The selection process diverts efforts from finding the perfect mix to the much greater feat of selecting the perfectly harvested bean, one that will ensure consistency of the coffee he serves everyday. To that end, Forman receives samples from each harvest to conduct a “cupping,” or multi-part sampling, to test the roasting abilities and flavors through a series of dry and wet taste evaluations.
“With blends some roasters have available year round, you may be constantly looking for coffees with specific flavor attributes,” said Forman of the nuance of having single-bean brews. “We can focus on finding and roasting the best coffees without having to worry about looking for certain flavor profiles to match a blend.”
Such precise coffee craft has been evident for years in Grandview, where Andy Luck has been sourcing and serving small batch artisanal roasted coffees since 2006 and roasting single origin coffees since 2010 out of his Luck Bros’ Coffee location at 1101 W First Ave.
Luck follows a simple philosophy: skill first, sourcing second.
“I would agree that your sourcing is important and ingredients are important, but having some skill is important, too,” he said. “No matter how good of a filet you get, you want to go to a place that knows how to prepare it.”
And skill he indeed worked hard to achieve. Two years ago, when he committed to the craft of coffee roasting, Luck called upon Ithaca, New York’s John Gant, who has been small batch artisanal style of roasting for the last 60 years and best known to roast Gimme Coffees beans. Gant came down to Luck Brothers to conduct a tailored four-day seminar to teach the Luck brothers the art of single origin bean roasting.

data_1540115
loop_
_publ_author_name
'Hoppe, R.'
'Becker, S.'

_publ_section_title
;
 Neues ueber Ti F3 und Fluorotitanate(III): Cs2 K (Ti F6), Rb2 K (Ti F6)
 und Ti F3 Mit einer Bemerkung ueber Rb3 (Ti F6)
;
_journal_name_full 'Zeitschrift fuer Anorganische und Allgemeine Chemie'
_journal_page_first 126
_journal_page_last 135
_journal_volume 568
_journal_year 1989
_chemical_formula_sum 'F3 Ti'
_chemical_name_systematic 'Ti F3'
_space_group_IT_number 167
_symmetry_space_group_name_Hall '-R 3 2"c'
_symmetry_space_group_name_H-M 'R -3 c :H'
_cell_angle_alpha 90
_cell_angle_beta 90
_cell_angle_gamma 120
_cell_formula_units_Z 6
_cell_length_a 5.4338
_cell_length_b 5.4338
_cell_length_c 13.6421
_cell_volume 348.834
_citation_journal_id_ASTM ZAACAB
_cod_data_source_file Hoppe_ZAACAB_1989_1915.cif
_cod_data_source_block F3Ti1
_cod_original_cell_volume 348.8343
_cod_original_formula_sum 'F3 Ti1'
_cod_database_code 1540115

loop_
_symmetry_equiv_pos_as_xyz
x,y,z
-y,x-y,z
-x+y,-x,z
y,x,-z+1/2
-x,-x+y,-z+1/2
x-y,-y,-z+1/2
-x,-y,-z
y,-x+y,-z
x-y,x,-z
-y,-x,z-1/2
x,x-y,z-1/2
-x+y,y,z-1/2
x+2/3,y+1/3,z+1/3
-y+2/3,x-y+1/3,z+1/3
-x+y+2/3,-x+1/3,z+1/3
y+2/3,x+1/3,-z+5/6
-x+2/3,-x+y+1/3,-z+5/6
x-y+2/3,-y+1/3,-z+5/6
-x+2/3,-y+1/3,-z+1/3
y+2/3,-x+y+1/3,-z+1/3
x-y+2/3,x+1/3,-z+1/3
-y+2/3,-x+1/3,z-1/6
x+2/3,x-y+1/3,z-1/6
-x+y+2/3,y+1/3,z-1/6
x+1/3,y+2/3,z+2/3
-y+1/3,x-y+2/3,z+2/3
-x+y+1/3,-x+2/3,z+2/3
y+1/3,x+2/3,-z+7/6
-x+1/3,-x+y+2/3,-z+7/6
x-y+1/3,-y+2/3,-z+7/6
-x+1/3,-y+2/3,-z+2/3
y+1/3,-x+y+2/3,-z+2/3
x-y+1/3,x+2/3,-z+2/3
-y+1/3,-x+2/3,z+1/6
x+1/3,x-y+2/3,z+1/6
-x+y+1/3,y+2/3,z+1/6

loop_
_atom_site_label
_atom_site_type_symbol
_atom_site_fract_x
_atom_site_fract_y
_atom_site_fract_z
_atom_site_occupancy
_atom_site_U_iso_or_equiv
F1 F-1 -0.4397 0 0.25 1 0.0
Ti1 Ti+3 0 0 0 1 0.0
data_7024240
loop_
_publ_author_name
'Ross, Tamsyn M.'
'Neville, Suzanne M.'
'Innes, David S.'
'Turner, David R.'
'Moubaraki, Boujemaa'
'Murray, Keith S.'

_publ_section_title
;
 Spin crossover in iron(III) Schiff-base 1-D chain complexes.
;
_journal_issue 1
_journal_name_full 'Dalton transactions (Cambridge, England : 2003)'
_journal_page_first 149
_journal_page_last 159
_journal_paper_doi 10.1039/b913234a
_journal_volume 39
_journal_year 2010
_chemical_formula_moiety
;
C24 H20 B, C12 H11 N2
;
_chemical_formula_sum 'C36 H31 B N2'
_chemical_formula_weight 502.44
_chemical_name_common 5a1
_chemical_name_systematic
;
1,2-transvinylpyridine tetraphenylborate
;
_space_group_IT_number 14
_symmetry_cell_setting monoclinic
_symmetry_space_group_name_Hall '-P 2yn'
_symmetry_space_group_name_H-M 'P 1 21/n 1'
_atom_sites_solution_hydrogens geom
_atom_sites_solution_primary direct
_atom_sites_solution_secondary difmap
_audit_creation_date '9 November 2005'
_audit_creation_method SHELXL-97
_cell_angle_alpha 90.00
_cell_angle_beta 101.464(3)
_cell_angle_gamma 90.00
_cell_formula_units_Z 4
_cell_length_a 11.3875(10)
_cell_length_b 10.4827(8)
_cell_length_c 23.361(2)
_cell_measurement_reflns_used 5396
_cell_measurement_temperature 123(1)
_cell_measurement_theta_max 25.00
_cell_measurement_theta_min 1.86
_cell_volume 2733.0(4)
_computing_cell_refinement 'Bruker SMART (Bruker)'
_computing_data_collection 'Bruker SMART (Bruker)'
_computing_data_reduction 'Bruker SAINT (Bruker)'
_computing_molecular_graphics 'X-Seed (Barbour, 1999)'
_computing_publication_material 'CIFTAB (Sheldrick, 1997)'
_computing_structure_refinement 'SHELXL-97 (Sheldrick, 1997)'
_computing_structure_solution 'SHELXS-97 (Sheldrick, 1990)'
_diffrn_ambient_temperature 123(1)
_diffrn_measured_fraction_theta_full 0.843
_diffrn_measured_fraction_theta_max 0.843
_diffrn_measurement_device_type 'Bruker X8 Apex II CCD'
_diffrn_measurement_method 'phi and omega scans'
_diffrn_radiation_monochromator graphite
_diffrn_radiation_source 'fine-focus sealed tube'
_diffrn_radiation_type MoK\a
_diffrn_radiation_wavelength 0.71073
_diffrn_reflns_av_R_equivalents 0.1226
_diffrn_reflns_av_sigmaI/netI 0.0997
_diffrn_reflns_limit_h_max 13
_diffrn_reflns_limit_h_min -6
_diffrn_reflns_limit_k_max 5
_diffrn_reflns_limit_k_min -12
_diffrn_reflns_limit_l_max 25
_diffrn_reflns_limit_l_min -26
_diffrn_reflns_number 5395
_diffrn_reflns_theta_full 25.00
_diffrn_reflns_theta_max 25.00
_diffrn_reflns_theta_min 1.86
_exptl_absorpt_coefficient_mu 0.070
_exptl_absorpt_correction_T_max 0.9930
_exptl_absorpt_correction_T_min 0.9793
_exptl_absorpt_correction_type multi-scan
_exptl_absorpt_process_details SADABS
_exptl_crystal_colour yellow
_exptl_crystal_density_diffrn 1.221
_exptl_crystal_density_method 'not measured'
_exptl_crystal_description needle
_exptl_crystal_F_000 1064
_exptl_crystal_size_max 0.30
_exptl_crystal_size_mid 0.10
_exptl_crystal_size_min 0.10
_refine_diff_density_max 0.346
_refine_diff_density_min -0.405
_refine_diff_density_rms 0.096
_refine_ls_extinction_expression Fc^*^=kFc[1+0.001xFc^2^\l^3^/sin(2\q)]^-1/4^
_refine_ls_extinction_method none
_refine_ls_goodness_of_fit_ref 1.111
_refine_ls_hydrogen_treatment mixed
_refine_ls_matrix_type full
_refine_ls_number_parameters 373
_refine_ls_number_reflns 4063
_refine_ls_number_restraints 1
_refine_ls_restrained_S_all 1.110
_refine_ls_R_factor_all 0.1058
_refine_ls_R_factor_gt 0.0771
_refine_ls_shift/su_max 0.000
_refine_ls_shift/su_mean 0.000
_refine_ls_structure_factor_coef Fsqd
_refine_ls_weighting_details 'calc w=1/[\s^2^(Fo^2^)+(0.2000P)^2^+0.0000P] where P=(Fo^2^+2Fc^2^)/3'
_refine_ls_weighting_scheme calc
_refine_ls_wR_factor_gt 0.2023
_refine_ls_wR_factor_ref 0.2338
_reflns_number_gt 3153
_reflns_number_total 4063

When asked what it is about his coffees and roasting techniques, Luck shrugs.
“I can’t tell you what I do different, because I don’t know what anyone else does. I just set my own standards.”
Another key to serving coffee is trust, says Luck. He has developed relationships with his vendors to guide him as to what beans are best in season, and places his orders accordingly.
One of those standards is importing as much coffee from Hacienda La Minita in Costa Rica – which certifies a growing niche of farms all over South America who meet its quality expectations. The original farm has been an industry leader in substanibilty for as long as specialty coffee has existed. According to Luck, their stamp of approval means more to any recently hatched organic certification, fair trade or rainforest alliance anyone could pay for.
Luck has also been able to wade into the roasting pool with an assist from another local organization, utilizing the facilities at Upper Cup Coffee Company in Olde Towne East.
Upper Cup’s Samson Habte has actually visited La Minita; he and his brother Micael kindle batches there, as well as Harar from Ethiopia, and Montanha de Diamante from Brazil. Their warehouse serves as the backdrop for their modest 79 Parsons Ave. storefront, accessorized with a single table and found leather couch.
The most important element to roasting and serving coffee?
“Learning,” Habte says, without pause. “There’s always more to learn and listening to the customer is key. Everyone has their thing and we love hearing what they want and it helps us exercise different roasting techniques to our coffees.”
Like One Line and Luck Bros’, Upper Cup also sells bags of roasted beans for brewing, and even sells raw beans to a few Ethiopian ladies in the neighborhood who stovetop-roast at home.
Perhaps they are in the process of brewing coffee’s fourth wave.